Philadelphia Mayor Jim Kenney is vowing to fight a bill to punish “sanctuary cities” that is working its way through the Pennsylvania General Assembly.
The legislation, which passed in the state Senate Wednesday, would cut off state grants for Philadelphia and other communities that limit local law enforcement cooperation with U.S. Immigrations and Customs Enforcement.
As the bill heads to the House — where it may languish before lawmakers take it up for a vote — Kenney said the city is exploring what “legal protections” it may have.
“We’re doing our best to figure out a strategy to fight that back at the House,” he said. “Hopefully, we won’t get to a point of having to negotiate or figure out a veto … and then we’re going to have to figure out what is possibly on the line when it comes to the funding.”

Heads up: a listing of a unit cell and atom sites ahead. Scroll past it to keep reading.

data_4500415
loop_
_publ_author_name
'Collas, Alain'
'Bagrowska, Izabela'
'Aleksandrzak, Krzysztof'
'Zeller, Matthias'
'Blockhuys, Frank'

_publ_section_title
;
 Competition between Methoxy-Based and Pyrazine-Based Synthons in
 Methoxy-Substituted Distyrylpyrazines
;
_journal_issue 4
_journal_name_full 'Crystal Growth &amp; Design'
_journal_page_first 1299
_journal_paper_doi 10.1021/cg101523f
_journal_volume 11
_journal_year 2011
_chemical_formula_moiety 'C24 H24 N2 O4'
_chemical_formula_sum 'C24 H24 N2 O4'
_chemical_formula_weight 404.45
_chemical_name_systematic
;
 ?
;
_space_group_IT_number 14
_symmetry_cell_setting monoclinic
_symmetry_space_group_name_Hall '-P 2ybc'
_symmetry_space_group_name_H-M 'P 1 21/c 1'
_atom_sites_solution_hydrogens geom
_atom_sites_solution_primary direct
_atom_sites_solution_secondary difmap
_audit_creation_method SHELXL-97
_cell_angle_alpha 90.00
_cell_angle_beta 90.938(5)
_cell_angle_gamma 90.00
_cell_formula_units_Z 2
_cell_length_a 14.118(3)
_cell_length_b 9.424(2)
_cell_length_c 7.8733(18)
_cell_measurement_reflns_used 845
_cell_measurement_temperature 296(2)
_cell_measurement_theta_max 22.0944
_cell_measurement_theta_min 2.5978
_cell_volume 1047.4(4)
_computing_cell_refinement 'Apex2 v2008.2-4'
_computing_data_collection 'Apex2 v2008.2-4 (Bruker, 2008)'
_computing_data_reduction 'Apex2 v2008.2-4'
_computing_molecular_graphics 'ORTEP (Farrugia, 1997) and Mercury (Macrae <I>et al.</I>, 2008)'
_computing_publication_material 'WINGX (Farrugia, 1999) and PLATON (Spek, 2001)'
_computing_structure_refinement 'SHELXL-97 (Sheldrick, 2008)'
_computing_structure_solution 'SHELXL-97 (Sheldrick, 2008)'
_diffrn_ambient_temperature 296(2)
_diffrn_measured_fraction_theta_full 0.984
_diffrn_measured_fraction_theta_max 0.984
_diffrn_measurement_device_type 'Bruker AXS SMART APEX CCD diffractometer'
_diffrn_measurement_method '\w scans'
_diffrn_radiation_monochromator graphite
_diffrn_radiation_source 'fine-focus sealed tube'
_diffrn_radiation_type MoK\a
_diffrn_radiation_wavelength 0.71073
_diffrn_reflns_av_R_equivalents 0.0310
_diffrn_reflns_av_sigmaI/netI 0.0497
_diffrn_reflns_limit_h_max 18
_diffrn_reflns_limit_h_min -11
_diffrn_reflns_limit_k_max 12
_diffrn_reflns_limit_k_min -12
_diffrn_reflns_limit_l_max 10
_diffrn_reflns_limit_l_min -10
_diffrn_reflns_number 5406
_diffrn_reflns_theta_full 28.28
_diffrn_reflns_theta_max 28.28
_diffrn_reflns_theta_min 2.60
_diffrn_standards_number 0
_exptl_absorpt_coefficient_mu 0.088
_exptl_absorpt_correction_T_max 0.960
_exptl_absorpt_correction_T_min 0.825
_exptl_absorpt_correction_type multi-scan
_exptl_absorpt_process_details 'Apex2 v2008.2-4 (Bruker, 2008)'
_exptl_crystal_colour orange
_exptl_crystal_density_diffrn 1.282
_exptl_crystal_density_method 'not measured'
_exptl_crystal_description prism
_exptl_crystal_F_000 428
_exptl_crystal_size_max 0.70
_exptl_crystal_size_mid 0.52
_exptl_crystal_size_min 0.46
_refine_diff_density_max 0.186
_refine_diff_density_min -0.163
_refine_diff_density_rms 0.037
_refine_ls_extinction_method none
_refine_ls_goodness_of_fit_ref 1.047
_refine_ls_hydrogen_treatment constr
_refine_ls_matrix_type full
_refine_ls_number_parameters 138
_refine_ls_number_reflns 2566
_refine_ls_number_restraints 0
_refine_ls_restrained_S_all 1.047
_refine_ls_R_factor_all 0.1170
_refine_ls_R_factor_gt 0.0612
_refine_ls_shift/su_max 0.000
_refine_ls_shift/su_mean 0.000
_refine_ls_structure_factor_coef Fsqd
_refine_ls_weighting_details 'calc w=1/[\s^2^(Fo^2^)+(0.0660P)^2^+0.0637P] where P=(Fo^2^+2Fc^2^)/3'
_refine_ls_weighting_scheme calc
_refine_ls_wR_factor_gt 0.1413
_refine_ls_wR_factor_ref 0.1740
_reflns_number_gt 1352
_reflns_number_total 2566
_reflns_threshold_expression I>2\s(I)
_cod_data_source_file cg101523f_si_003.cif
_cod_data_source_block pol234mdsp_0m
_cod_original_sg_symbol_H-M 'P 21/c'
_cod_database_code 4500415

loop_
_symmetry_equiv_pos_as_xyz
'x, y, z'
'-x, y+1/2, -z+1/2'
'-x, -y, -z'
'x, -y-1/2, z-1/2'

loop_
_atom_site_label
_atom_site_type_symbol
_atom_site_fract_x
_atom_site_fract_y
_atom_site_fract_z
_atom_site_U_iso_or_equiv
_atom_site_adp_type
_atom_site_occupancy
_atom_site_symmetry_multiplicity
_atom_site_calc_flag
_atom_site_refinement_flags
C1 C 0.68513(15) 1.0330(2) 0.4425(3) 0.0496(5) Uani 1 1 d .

A Senate analysis found Philadelphia could lose $638 million in state funding if the legislation passes.
“We’re talking about funds for abused children, transportation, schools,” said Kenney.
Meanwhile, it’s not clear whether the mayor will find a partner in the fight in Democratic Gov. Tom Wolf, who has not come out strongly for or against the legislation.
But Kenney said he remains hopeful.
“I’m hoping as a progressive Democrat who has connections to the city of Philadelphia would understand our situation currently and be on our side, and I’m hopeful that he will be,” he said.
Wolf’s spokesman said in a statement Wednesday the governor has “concerns” about the bill and the impact potential funding cuts could have on state residents.